Report: Sony Increasing Production of PS5 to 10 Million Consoles to Meet Demand

A Bloomberg report from earlier this year claimed Sony intended to manufacturer only a select number of PlayStation 5 units in the console’s first year to market. Reportedly, that number sat somewhere between five to six million units by the end of this fiscal year in March 2021. Due to concerns regarding a second wave of coronavirus, the manufacturer estimates more people will be left at home, leaving them in want of new entertainment. Thus, a demand for gaming may surge quite drastically. Sony, then, aims to increase its PlayStation 5 output to 10 million units this year.

Sources reportedly familiar with Sony’s operations told Bloomberg that despite this revised plan, the company may still struggle to bring all 10 million consoles to market. Shipping constraints appear to be the primary reason, since a majority of PlayStation consoles are made in China, then shipped to North America and Europe via ocean lines. Bloomberg notes Nintendo previously had trouble restocking the Switch earlier in the year for this very reason.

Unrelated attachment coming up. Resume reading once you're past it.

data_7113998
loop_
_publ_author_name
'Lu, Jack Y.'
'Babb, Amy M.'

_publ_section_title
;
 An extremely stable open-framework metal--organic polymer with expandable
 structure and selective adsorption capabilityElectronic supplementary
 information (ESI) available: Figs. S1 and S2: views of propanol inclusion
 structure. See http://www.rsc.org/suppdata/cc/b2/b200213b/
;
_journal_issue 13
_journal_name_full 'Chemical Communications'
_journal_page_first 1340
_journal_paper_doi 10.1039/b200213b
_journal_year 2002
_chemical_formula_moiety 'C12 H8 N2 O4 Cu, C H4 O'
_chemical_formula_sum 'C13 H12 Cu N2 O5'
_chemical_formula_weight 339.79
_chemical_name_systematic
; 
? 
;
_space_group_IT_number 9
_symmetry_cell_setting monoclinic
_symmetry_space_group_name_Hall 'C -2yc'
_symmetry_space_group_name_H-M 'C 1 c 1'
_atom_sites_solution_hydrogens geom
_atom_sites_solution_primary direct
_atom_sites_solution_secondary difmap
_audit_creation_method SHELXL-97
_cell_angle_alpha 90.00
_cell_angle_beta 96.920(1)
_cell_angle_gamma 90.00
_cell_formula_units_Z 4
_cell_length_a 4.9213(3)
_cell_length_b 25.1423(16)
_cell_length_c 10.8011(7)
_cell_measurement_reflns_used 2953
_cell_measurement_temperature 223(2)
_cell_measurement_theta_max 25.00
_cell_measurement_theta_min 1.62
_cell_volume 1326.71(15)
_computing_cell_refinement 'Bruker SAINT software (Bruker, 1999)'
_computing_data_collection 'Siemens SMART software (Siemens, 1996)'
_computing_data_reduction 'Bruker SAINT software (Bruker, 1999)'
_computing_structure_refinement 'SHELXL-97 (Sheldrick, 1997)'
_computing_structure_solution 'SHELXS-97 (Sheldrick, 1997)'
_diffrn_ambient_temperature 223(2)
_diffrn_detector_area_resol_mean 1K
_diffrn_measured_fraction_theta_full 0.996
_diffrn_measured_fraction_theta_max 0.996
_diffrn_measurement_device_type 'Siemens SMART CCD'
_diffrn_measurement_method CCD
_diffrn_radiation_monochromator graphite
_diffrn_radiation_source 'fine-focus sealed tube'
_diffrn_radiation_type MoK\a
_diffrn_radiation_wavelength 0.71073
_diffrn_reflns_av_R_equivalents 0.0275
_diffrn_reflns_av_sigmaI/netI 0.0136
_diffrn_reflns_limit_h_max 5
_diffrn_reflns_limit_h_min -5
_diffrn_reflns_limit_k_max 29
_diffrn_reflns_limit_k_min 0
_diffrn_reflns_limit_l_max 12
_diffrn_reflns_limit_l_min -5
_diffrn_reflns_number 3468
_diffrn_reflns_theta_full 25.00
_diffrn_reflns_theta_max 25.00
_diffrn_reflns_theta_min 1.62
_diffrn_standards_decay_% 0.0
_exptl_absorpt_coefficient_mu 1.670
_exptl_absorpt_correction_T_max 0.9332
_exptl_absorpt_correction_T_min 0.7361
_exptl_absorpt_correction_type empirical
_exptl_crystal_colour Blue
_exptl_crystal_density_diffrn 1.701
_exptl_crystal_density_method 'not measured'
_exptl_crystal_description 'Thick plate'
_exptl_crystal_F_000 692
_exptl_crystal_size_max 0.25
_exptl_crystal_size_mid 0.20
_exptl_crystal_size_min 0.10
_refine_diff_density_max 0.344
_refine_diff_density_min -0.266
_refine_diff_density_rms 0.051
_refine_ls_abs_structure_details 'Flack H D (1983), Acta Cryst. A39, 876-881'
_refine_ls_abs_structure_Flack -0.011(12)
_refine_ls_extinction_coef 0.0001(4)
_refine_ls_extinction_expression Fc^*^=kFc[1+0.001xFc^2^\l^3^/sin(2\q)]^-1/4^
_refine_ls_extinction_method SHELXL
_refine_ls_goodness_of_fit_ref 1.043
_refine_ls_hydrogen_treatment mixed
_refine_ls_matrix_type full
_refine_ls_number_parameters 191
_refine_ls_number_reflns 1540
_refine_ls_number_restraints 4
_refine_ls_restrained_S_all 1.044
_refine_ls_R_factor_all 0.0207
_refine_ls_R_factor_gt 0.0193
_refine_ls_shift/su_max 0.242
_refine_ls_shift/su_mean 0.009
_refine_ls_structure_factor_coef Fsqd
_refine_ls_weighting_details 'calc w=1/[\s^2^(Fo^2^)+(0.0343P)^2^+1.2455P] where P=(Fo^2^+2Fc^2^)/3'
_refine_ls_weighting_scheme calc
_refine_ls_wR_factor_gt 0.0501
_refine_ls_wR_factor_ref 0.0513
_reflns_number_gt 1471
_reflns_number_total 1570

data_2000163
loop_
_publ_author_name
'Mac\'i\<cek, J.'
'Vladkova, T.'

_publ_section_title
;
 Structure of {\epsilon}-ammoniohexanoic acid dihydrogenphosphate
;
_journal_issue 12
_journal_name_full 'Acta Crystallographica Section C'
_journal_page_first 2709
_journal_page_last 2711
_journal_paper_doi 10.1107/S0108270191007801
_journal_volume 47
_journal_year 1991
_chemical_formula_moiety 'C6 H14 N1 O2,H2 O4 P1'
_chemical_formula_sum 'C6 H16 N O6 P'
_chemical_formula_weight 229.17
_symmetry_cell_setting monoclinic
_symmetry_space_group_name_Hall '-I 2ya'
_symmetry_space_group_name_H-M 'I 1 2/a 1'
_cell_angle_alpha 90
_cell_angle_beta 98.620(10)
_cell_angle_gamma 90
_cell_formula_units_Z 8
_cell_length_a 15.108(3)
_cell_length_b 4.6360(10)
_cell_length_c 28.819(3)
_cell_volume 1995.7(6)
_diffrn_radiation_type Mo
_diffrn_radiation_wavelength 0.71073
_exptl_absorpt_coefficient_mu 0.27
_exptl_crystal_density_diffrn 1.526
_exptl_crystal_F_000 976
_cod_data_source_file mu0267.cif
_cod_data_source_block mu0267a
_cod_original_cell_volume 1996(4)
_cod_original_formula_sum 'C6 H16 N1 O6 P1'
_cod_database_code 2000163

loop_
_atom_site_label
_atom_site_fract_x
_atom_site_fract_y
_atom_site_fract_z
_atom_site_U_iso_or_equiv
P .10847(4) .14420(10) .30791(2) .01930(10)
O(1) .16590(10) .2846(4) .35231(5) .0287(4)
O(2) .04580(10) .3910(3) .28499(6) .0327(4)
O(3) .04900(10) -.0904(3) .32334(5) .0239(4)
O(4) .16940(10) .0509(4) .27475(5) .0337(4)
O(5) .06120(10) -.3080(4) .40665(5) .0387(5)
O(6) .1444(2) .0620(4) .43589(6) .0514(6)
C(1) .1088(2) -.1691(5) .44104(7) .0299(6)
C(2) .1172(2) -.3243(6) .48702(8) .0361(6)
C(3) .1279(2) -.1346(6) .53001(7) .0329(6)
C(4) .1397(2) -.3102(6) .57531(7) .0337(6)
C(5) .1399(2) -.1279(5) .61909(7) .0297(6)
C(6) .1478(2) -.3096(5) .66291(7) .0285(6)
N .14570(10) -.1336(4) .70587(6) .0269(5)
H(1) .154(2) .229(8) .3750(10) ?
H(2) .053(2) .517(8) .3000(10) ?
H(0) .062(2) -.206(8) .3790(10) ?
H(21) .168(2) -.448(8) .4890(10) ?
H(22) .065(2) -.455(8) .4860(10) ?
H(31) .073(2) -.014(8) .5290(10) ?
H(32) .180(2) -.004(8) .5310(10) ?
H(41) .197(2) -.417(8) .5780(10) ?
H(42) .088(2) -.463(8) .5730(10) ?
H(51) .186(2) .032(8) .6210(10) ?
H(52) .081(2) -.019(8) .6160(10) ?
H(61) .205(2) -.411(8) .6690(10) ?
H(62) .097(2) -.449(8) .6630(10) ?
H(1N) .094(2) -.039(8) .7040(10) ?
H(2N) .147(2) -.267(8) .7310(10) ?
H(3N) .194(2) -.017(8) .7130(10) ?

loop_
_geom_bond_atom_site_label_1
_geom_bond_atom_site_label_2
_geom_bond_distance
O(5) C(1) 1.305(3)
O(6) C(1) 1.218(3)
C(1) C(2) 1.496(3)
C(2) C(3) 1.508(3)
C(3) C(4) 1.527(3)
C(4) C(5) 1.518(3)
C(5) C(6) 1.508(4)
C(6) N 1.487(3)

Apparently, Sony aims to increase its output of DualSense controllers as well. The company previously ordered 10 million of the devices. Now suppliers are being informed to boost production to match that of the revised PS5 production numbers.

According to Bloomberg’s sources, mass production on the next-gen console kicked off in June. Should all go well, Sony anticipates five million PS5s will have rolled off the assembly line by the time September ends. At this rate, another five million should be assembled between the months of October and December.

Bloomberg points out that logistical delays still wouldn’t guarantee all 10 million units hit stores by year’s end. One suggestion is air travel for shipping purposes, as was the case with the PlayStation 4’s launch in 2013. However, coronavirus has hindered airlines in recent months; Sony would unlikely be able to secure the flights necessary.

PlayStation 5 is slated to hit stores sometime this holiday season.

[Source: Bloomberg]